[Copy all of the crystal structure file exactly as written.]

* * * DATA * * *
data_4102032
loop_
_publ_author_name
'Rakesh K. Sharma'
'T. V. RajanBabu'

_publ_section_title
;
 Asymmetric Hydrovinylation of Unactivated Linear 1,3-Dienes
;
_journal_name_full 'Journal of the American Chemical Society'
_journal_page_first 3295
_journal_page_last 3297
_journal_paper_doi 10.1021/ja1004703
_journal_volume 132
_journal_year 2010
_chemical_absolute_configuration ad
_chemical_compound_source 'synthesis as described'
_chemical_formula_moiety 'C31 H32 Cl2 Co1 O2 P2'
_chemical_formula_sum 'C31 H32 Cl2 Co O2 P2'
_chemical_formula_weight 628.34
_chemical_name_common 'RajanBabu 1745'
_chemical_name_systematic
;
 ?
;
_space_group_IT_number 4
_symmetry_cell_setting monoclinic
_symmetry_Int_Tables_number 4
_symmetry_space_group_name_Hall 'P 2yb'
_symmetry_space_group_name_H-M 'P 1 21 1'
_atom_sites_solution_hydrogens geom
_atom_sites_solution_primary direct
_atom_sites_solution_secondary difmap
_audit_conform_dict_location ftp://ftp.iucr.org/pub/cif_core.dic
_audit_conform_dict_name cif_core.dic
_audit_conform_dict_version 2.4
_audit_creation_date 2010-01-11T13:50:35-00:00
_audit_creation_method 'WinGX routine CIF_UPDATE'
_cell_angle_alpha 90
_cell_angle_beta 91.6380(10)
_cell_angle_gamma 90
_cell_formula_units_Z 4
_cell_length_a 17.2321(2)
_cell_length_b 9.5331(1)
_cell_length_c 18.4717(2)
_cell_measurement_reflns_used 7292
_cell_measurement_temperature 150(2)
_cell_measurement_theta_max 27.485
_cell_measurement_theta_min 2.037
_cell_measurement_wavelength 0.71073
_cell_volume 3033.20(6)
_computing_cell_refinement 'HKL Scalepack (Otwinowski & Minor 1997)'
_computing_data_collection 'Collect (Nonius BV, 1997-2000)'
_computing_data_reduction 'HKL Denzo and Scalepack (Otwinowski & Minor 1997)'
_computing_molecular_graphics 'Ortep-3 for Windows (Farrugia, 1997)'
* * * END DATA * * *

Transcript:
data_4102032
loop_
_publ_author_name
'Rakesh K. Sharma'
'T. V. RajanBabu'

_publ_section_title
;
 Asymmetric Hydrovinylation of Unactivated Linear 1,3-Dienes
;
_journal_name_full 'Journal of the American Chemical Society'
_journal_page_first 3295
_journal_page_last 3297
_journal_paper_doi 10.1021/ja1004703
_journal_volume 132
_journal_year 2010
_chemical_absolute_configuration ad
_chemical_compound_source 'synthesis as described'
_chemical_formula_moiety 'C31 H32 Cl2 Co1 O2 P2'
_chemical_formula_sum 'C31 H32 Cl2 Co O2 P2'
_chemical_formula_weight 628.34
_chemical_name_common 'RajanBabu 1745'
_chemical_name_systematic
;
 ?
;
_space_group_IT_number 4
_symmetry_cell_setting monoclinic
_symmetry_Int_Tables_number 4
_symmetry_space_group_name_Hall 'P 2yb'
_symmetry_space_group_name_H-M 'P 1 21 1'
_atom_sites_solution_hydrogens geom
_atom_sites_solution_primary direct
_atom_sites_solution_secondary difmap
_audit_conform_dict_location ftp://ftp.iucr.org/pub/cif_core.dic
_audit_conform_dict_name cif_core.dic
_audit_conform_dict_version 2.4
_audit_creation_date 2010-01-11T13:50:35-00:00
_audit_creation_method 'WinGX routine CIF_UPDATE'
_cell_angle_alpha 90
_cell_angle_beta 91.6380(10)
_cell_angle_gamma 90
_cell_formula_units_Z 4
_cell_length_a 17.2321(2)
_cell_length_b 9.5331(1)
_cell_length_c 18.4717(2)
_cell_measurement_reflns_used 7292
_cell_measurement_temperature 150(2)
_cell_measurement_theta_max 27.485
_cell_measurement_theta_min 2.037
_cell_measurement_wavelength 0.71073
_cell_volume 3033.20(6)
_computing_cell_refinement 'HKL Scalepack (Otwinowski & Minor 1997)'
_computing_data_collection 'Collect (Nonius BV, 1997-2000)'
_computing_data_reduction 'HKL Denzo and Scalepack (Otwinowski & Minor 1997)'
_computing_molecular_graphics 'Ortep-3 for Windows (Farrugia, 1997)'